BALLINROBE area councillor, Harry Walsh has voiced serious objections to a proposed multi-national development in the south Mayo town, saying that such developments are damaging the livelihoods of smaller businesses.
Cllr Walsh made his comments in relation to the proposed single level Tesco foodstore, which is planned for Friarsquarter West, Ballinrobe.
“It is my personal opinion that such multi-national chain stores are damaging the livelihood of existing grocers and we have seen a number of local grocers close their businesses in recent months,” said Mr Walsh.
The Independent councillor continued by criticising the ethical business practices of Tesco in relation to the purchase of farm produce goods and, furthermore, the practice of land acquisition by the British company.
“I would call on the Council to look at the practice by Tesco of buying land banks in Mayo through third parties, a practice which is continuing throughout the country,” said Cllr Walsh.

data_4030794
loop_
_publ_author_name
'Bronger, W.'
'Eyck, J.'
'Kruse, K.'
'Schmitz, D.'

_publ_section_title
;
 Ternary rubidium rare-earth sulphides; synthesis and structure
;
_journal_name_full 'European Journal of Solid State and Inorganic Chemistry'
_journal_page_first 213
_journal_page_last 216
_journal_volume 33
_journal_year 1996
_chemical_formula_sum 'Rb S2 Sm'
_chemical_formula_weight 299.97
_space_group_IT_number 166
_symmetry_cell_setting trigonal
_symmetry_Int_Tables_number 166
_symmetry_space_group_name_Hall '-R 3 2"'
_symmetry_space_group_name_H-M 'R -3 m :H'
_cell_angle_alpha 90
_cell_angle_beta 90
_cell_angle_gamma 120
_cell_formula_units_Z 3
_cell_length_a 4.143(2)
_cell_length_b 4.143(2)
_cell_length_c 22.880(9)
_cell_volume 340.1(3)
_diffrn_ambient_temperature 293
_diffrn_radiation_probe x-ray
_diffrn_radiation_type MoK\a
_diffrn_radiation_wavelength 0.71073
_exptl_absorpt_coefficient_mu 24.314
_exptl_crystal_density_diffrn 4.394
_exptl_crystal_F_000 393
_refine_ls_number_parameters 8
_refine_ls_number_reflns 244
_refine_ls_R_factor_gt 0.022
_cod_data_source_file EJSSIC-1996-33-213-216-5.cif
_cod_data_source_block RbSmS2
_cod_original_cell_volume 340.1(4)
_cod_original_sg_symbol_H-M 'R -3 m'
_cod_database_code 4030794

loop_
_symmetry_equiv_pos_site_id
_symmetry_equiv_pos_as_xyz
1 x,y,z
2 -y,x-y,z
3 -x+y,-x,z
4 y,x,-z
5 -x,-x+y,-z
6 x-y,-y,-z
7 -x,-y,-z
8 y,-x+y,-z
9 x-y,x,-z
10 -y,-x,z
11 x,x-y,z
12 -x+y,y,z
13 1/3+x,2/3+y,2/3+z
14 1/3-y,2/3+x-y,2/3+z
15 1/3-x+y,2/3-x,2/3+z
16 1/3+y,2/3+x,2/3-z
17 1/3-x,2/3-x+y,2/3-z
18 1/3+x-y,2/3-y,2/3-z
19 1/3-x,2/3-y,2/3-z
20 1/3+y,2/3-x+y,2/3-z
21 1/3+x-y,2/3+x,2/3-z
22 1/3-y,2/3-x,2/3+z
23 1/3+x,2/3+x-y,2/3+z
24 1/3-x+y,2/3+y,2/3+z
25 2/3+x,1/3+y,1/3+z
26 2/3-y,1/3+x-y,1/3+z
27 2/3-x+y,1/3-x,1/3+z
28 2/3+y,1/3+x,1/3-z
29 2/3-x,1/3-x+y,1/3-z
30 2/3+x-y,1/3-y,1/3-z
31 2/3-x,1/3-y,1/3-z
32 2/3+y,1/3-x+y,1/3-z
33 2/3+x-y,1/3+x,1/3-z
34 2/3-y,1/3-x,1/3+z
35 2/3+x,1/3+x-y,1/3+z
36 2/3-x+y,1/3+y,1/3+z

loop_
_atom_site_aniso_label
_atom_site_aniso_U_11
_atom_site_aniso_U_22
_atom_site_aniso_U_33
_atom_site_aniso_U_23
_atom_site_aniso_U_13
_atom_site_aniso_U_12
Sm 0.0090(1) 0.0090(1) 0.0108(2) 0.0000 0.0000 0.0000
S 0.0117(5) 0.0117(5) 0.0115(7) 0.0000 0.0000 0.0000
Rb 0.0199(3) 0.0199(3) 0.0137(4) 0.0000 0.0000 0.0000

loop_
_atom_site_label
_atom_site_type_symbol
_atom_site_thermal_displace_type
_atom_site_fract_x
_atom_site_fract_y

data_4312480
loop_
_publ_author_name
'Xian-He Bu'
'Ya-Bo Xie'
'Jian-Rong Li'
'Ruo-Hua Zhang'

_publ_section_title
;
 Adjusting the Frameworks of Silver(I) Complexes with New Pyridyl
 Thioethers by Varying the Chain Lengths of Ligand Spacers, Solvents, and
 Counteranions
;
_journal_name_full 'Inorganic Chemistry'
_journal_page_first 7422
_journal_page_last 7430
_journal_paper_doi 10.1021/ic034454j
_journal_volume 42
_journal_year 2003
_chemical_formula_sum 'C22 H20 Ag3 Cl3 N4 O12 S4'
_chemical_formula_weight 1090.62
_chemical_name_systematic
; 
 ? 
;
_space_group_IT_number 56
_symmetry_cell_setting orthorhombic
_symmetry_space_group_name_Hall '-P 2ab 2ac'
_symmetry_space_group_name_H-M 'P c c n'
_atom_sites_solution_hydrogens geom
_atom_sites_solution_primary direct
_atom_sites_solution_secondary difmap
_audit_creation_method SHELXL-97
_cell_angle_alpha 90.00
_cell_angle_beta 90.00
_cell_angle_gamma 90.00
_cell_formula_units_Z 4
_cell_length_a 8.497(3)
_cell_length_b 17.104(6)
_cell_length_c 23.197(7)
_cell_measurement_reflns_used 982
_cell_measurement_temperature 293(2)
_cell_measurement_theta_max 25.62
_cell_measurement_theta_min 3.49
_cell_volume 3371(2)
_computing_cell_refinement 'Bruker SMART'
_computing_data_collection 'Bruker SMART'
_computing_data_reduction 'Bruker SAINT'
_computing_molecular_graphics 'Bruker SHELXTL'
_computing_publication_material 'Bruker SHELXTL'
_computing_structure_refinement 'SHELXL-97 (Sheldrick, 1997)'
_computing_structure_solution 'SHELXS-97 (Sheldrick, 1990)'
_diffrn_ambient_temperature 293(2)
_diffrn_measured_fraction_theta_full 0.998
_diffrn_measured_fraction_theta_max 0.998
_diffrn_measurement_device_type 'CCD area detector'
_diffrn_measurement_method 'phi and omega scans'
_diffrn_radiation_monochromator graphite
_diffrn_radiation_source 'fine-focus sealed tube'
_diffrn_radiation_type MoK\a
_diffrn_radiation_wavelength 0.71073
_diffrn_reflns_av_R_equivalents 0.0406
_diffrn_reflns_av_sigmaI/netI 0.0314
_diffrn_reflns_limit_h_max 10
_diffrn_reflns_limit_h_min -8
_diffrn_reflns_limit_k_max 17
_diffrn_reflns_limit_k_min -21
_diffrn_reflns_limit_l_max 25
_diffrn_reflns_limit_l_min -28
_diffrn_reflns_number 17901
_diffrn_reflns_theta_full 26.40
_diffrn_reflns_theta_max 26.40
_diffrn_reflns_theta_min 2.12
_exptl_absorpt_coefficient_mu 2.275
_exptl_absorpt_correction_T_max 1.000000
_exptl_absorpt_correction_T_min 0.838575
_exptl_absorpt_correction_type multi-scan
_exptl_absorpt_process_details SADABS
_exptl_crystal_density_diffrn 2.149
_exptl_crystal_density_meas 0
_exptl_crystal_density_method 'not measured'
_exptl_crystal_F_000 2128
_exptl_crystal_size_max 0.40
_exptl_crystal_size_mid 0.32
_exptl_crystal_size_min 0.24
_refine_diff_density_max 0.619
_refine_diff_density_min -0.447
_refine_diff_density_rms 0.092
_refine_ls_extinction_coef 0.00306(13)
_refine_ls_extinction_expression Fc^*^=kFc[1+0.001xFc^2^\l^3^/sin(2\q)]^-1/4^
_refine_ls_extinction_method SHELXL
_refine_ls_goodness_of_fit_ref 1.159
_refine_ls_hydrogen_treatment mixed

At present, planning permission for the proposed development at Friarsquarter West will require a material contravention of the Ballinrobe Town Plan of 1997. This issue is set to come before the Council in March, according to Mr Ray Norton, Director of Services.
Mr Norton said that the demise of local grocery businesses in Ballinrobe was attributable to the growing popularity of Castlebar as a shopping destination, with both Tesco and Dunnes operating in the county town.
He pointed out that shoppers were, unfortunately, leaving the south Mayo town, and that developments should be encouraged, in order to entice residents of Ballinrobe and the surrounding environs to shop local.